Under pressure: Reducing disaster risk and enhancing US emergency response capacity in an era of climate change
With disasters—and particularly climate-related disasters—on the rise, the global humanitarian response system is under increased pressure to assist growing numbers of people.
Published: Feb 25, 2011
The US government is the leading global player in this system. The US approach seeks to encompass a broad range of activities and allow humanitarian agencies flexibility in their missions and response. However, as a result, the myriad interconnected US agencies involved—civilian and sometimes military—are without clear leadership and mission, beholden to various legislative constraints, and focused more on disaster response than on proactive disaster risk reduction (DRR).
Climate change poses a considerable challenge to US and international capacity to meet future humanitarian needs. This challenge presents itself in a context in which the international humanitarian response system is failing to meet existing needs. To meet the increased humanitarian need resulting from climate change, the international humanitarian aid system will need to increase its response capacity.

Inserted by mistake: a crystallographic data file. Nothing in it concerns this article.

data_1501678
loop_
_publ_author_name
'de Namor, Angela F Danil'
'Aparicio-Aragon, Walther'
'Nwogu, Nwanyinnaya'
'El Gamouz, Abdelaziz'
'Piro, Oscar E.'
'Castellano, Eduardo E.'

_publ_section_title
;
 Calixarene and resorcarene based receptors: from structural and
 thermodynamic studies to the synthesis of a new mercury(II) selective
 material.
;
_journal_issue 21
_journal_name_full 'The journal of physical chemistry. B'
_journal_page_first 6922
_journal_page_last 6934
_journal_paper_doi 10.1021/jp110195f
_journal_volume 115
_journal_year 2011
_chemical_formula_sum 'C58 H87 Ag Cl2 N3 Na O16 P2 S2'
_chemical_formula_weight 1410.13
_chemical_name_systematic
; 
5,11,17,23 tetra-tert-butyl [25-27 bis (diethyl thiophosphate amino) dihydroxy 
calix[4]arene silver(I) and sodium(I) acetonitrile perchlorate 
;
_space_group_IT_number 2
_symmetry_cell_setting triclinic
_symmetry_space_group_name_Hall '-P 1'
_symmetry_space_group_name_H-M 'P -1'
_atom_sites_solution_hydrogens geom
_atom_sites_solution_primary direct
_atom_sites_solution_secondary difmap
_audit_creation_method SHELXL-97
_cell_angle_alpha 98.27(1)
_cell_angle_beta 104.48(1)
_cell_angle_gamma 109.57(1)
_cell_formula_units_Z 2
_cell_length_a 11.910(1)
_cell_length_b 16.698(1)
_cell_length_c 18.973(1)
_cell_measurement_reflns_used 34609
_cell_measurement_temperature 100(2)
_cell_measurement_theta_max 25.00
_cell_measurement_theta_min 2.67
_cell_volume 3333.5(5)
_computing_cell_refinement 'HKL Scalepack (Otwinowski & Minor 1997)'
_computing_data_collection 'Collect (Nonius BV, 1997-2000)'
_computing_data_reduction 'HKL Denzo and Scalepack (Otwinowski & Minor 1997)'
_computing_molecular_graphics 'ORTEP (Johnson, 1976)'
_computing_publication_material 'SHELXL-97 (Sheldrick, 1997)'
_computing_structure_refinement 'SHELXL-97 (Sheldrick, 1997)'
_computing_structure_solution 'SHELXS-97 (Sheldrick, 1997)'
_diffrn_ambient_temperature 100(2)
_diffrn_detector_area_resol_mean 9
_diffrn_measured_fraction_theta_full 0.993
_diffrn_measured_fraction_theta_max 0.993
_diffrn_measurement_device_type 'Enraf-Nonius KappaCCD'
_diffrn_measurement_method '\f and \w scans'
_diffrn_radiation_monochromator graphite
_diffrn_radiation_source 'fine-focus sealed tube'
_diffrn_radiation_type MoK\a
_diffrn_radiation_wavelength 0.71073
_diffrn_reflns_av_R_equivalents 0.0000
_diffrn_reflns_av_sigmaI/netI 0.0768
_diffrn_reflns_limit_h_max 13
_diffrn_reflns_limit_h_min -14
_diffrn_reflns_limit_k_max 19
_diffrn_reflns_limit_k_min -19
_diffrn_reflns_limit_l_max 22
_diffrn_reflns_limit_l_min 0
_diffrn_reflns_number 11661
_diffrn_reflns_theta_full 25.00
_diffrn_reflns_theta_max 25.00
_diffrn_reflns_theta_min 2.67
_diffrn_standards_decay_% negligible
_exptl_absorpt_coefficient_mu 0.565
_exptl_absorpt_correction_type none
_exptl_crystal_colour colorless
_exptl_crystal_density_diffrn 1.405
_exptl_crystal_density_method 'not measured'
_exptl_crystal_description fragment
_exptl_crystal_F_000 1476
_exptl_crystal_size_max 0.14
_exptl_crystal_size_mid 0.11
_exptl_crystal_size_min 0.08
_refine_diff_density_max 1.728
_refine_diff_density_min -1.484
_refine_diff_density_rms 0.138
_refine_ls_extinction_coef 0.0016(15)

Given the likely effects of climate change, it behooves the US government to consider (1) how humanitarian emergencies might be prevented and (2) how its emergency response capacity might be enhanced. DRR offers a promising way forward. According to the United Nations, DRR is “the concept and practice of reducing disaster risks through systematic efforts to analyze and manage the causal factors of disasters, including through reduced exposure to hazards, lessening vulnerability of people and property, wise management of land and the environment, and improved preparedness for adverse events.” It is intricately linked with climate change adaptation. The return on DRR investment is quite high. Beyond mainstreaming DRR in its assistance programs, the US government needs to address budgetary, organizational, and legislative issues that currently impede the effectiveness of humanitarian assistance. In addition, the US government needs to sort out how best to draw on the unique capabilities and appropriate role of the US military in humanitarian emergencies while avoiding excessive and unnecessary use of military forces. Finally, the US can play a leadership role in furthering reform of the global humanitarian system, given its pivotal role within that system."